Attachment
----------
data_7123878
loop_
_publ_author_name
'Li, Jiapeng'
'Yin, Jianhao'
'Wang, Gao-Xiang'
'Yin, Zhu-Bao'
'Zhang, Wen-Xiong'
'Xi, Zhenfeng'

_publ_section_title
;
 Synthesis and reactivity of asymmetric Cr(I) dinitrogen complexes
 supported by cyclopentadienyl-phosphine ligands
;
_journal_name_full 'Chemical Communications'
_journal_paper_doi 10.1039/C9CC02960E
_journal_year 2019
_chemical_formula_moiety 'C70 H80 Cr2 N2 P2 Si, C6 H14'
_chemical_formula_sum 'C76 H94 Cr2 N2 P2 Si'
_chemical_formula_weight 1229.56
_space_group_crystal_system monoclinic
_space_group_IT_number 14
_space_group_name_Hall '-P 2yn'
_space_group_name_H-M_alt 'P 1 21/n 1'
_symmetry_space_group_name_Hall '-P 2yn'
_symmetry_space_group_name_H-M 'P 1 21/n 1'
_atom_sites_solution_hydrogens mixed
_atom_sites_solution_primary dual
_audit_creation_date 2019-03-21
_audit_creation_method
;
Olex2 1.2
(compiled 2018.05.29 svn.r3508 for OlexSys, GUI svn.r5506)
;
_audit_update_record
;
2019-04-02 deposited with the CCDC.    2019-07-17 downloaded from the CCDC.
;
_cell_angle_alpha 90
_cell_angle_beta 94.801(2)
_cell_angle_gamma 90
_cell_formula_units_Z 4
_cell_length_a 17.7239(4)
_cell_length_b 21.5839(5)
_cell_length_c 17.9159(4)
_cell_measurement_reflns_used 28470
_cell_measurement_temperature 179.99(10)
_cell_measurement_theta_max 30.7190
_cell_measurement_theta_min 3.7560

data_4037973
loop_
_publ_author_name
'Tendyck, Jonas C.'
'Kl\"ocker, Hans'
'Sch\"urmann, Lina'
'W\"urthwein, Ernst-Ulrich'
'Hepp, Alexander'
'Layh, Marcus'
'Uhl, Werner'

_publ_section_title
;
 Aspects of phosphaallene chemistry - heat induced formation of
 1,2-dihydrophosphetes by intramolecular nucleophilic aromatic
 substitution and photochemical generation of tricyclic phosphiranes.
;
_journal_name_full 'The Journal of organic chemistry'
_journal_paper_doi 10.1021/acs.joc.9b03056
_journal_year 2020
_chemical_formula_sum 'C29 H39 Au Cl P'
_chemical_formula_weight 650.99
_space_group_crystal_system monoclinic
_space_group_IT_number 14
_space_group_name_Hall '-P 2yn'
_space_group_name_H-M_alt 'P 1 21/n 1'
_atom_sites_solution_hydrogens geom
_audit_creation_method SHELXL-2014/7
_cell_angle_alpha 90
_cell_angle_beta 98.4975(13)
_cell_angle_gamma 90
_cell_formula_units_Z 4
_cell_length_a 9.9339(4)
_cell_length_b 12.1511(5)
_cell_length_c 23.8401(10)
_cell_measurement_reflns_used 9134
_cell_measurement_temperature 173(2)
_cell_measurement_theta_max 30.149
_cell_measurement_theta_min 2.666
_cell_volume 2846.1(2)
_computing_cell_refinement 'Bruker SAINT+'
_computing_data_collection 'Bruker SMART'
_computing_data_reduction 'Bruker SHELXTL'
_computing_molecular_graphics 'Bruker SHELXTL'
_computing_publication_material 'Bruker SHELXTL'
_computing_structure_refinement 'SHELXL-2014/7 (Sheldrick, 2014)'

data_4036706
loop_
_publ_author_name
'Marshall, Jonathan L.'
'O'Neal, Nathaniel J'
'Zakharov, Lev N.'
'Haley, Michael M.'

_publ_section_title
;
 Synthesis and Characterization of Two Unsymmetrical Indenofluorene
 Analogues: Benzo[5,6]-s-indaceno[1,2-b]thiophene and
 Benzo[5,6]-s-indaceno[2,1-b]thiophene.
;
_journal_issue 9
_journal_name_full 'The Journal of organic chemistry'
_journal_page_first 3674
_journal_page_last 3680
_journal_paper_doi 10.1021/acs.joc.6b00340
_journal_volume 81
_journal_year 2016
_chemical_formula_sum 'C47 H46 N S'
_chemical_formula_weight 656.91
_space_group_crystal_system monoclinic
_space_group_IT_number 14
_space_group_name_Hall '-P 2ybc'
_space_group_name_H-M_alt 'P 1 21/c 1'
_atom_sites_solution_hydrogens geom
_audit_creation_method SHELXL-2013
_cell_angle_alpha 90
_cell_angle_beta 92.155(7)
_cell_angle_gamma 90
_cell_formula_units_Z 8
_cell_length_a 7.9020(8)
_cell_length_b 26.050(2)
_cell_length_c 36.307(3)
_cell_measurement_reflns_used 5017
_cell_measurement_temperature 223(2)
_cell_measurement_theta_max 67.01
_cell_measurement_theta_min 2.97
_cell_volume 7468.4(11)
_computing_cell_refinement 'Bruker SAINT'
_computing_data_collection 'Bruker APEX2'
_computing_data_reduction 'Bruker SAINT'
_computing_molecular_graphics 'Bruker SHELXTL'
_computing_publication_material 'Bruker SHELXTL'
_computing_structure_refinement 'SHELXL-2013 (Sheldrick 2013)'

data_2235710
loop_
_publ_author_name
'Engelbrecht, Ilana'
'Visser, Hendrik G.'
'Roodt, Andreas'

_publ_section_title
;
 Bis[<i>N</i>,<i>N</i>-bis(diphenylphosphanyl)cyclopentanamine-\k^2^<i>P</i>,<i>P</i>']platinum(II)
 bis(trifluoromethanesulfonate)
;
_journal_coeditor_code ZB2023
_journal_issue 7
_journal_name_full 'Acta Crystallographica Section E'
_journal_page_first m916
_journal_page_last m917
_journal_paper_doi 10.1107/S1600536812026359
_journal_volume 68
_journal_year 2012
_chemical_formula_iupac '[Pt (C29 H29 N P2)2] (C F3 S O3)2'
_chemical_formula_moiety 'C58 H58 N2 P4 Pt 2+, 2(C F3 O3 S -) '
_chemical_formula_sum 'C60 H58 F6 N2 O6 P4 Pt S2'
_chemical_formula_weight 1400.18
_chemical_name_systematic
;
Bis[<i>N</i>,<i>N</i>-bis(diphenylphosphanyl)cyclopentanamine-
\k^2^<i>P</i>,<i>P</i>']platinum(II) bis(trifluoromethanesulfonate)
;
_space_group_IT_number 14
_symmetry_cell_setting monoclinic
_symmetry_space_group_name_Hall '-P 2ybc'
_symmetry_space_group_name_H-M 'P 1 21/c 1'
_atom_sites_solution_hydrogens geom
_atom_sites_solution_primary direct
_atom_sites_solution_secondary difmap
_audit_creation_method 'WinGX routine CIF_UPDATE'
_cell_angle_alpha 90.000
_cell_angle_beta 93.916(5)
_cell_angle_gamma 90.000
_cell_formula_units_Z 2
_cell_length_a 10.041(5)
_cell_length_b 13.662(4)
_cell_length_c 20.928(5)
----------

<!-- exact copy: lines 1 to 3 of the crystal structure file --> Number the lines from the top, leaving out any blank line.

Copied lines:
data_7123878
loop_
_publ_author_name